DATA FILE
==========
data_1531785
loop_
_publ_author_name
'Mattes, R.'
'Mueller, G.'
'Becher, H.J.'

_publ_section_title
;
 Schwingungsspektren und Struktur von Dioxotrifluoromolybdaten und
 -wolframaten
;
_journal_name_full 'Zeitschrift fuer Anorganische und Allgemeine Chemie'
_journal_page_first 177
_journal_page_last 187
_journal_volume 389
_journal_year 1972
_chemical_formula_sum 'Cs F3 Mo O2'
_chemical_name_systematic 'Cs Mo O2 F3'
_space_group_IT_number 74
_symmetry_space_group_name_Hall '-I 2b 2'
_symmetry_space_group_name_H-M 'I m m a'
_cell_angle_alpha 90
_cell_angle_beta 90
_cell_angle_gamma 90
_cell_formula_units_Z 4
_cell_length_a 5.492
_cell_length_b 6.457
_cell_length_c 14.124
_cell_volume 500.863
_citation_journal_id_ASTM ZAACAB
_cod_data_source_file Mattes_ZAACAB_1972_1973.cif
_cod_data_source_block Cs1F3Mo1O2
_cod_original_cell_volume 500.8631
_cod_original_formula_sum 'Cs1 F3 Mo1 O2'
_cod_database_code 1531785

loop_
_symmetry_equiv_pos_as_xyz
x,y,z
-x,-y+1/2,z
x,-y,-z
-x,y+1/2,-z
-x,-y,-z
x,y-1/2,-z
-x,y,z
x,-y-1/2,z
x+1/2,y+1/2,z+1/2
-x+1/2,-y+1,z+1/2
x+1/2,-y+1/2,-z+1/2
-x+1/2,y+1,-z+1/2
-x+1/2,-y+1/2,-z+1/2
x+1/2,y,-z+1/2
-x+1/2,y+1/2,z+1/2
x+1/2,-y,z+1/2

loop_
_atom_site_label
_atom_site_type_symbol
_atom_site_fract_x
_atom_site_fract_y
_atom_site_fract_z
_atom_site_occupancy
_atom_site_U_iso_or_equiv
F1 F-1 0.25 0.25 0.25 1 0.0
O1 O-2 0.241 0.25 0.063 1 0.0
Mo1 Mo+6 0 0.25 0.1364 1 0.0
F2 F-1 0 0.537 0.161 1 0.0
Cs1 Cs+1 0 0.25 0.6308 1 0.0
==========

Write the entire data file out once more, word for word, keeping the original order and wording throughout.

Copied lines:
data_1531785
loop_
_publ_author_name
'Mattes, R.'
'Mueller, G.'
'Becher, H.J.'

_publ_section_title
;
 Schwingungsspektren und Struktur von Dioxotrifluoromolybdaten und
 -wolframaten
;
_journal_name_full 'Zeitschrift fuer Anorganische und Allgemeine Chemie'
_journal_page_first 177
_journal_page_last 187
_journal_volume 389
_journal_year 1972
_chemical_formula_sum 'Cs F3 Mo O2'
_chemical_name_systematic 'Cs Mo O2 F3'
_space_group_IT_number 74
_symmetry_space_group_name_Hall '-I 2b 2'
_symmetry_space_group_name_H-M 'I m m a'
_cell_angle_alpha 90
_cell_angle_beta 90
_cell_angle_gamma 90
_cell_formula_units_Z 4
_cell_length_a 5.492
_cell_length_b 6.457
_cell_length_c 14.124
_cell_volume 500.863
_citation_journal_id_ASTM ZAACAB
_cod_data_source_file Mattes_ZAACAB_1972_1973.cif
_cod_data_source_block Cs1F3Mo1O2
_cod_original_cell_volume 500.8631
_cod_original_formula_sum 'Cs1 F3 Mo1 O2'
_cod_database_code 1531785

loop_
_symmetry_equiv_pos_as_xyz
x,y,z
-x,-y+1/2,z
x,-y,-z
-x,y+1/2,-z
-x,-y,-z
x,y-1/2,-z
-x,y,z
x,-y-1/2,z
x+1/2,y+1/2,z+1/2
-x+1/2,-y+1,z+1/2
x+1/2,-y+1/2,-z+1/2
-x+1/2,y+1,-z+1/2
-x+1/2,-y+1/2,-z+1/2
x+1/2,y,-z+1/2
-x+1/2,y+1/2,z+1/2
x+1/2,-y,z+1/2

loop_
_atom_site_label
_atom_site_type_symbol
_atom_site_fract_x
_atom_site_fract_y
_atom_site_fract_z
_atom_site_occupancy
_atom_site_U_iso_or_equiv
F1 F-1 0.25 0.25 0.25 1 0.0
O1 O-2 0.241 0.25 0.063 1 0.0
Mo1 Mo+6 0 0.25 0.1364 1 0.0
F2 F-1 0 0.537 0.161 1 0.0
Cs1 Cs+1 0 0.25 0.6308 1 0.0